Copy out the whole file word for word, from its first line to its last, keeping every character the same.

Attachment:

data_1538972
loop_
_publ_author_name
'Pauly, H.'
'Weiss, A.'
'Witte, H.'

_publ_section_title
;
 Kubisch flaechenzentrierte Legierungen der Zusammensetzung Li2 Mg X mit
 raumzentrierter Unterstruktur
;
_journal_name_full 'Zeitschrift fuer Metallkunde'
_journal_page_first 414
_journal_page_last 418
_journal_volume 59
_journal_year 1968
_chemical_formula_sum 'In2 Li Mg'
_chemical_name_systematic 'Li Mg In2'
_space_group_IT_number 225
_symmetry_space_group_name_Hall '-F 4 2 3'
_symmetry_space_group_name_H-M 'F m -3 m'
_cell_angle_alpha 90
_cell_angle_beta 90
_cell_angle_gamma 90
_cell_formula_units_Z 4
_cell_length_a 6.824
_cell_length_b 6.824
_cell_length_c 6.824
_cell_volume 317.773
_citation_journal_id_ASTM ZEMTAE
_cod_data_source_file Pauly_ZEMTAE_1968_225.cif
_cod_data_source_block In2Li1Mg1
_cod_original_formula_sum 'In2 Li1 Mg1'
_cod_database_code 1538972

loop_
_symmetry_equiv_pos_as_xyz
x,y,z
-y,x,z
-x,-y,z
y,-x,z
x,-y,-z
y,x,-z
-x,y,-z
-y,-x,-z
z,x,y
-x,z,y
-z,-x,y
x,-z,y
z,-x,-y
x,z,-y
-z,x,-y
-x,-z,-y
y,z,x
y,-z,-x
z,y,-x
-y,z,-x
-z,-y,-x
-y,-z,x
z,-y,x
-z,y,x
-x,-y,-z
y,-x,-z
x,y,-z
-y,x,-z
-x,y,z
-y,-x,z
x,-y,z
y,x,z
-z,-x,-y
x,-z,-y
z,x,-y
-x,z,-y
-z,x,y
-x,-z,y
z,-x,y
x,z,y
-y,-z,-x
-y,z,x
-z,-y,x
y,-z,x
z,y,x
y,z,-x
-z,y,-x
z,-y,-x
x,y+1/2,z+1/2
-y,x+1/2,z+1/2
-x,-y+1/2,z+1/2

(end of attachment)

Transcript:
data_1538972
loop_
_publ_author_name
'Pauly, H.'
'Weiss, A.'
'Witte, H.'

_publ_section_title
;
 Kubisch flaechenzentrierte Legierungen der Zusammensetzung Li2 Mg X mit
 raumzentrierter Unterstruktur
;
_journal_name_full 'Zeitschrift fuer Metallkunde'
_journal_page_first 414
_journal_page_last 418
_journal_volume 59
_journal_year 1968
_chemical_formula_sum 'In2 Li Mg'
_chemical_name_systematic 'Li Mg In2'
_space_group_IT_number 225
_symmetry_space_group_name_Hall '-F 4 2 3'
_symmetry_space_group_name_H-M 'F m -3 m'
_cell_angle_alpha 90
_cell_angle_beta 90
_cell_angle_gamma 90
_cell_formula_units_Z 4
_cell_length_a 6.824
_cell_length_b 6.824
_cell_length_c 6.824
_cell_volume 317.773
_citation_journal_id_ASTM ZEMTAE
_cod_data_source_file Pauly_ZEMTAE_1968_225.cif
_cod_data_source_block In2Li1Mg1
_cod_original_formula_sum 'In2 Li1 Mg1'
_cod_database_code 1538972

loop_
_symmetry_equiv_pos_as_xyz
x,y,z
-y,x,z
-x,-y,z
y,-x,z
x,-y,-z
y,x,-z
-x,y,-z
-y,-x,-z
z,x,y
-x,z,y
-z,-x,y
x,-z,y
z,-x,-y
x,z,-y
-z,x,-y
-x,-z,-y
y,z,x
y,-z,-x
z,y,-x
-y,z,-x
-z,-y,-x
-y,-z,x
z,-y,x
-z,y,x
-x,-y,-z
y,-x,-z
x,y,-z
-y,x,-z
-x,y,z
-y,-x,z
x,-y,z
y,x,z
-z,-x,-y
x,-z,-y
z,x,-y
-x,z,-y
-z,x,y
-x,-z,y
z,-x,y
x,z,y
-y,-z,-x
-y,z,x
-z,-y,x
y,-z,x
z,y,x
y,z,-x
-z,y,-x
z,-y,-x
x,y+1/2,z+1/2
-y,x+1/2,z+1/2
-x,-y+1/2,z+1/2